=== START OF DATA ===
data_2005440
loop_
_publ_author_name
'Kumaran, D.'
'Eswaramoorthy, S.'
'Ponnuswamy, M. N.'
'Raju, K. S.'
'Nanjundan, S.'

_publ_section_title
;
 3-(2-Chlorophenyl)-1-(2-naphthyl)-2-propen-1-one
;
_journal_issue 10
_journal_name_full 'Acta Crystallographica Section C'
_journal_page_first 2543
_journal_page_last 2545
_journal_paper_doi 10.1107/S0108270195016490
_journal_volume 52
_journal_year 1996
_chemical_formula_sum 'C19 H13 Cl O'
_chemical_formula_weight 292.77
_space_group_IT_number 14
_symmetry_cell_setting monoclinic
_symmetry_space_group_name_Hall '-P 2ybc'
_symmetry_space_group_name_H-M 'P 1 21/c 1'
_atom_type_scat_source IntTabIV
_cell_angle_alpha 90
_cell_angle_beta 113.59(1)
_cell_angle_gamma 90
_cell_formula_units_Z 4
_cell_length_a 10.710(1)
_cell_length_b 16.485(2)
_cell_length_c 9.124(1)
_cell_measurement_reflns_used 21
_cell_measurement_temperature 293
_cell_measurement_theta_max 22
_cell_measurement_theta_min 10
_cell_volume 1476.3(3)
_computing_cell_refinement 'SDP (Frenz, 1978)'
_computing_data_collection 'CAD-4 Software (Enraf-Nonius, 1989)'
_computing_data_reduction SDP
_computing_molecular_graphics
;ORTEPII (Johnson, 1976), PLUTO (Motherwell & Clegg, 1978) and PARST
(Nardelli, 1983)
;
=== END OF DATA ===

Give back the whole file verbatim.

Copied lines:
data_2005440
loop_
_publ_author_name
'Kumaran, D.'
'Eswaramoorthy, S.'
'Ponnuswamy, M. N.'
'Raju, K. S.'
'Nanjundan, S.'

_publ_section_title
;
 3-(2-Chlorophenyl)-1-(2-naphthyl)-2-propen-1-one
;
_journal_issue 10
_journal_name_full 'Acta Crystallographica Section C'
_journal_page_first 2543
_journal_page_last 2545
_journal_paper_doi 10.1107/S0108270195016490
_journal_volume 52
_journal_year 1996
_chemical_formula_sum 'C19 H13 Cl O'
_chemical_formula_weight 292.77
_space_group_IT_number 14
_symmetry_cell_setting monoclinic
_symmetry_space_group_name_Hall '-P 2ybc'
_symmetry_space_group_name_H-M 'P 1 21/c 1'
_atom_type_scat_source IntTabIV
_cell_angle_alpha 90
_cell_angle_beta 113.59(1)
_cell_angle_gamma 90
_cell_formula_units_Z 4
_cell_length_a 10.710(1)
_cell_length_b 16.485(2)
_cell_length_c 9.124(1)
_cell_measurement_reflns_used 21
_cell_measurement_temperature 293
_cell_measurement_theta_max 22
_cell_measurement_theta_min 10
_cell_volume 1476.3(3)
_computing_cell_refinement 'SDP (Frenz, 1978)'
_computing_data_collection 'CAD-4 Software (Enraf-Nonius, 1989)'
_computing_data_reduction SDP
_computing_molecular_graphics
;ORTEPII (Johnson, 1976), PLUTO (Motherwell & Clegg, 1978) and PARST
(Nardelli, 1983)
;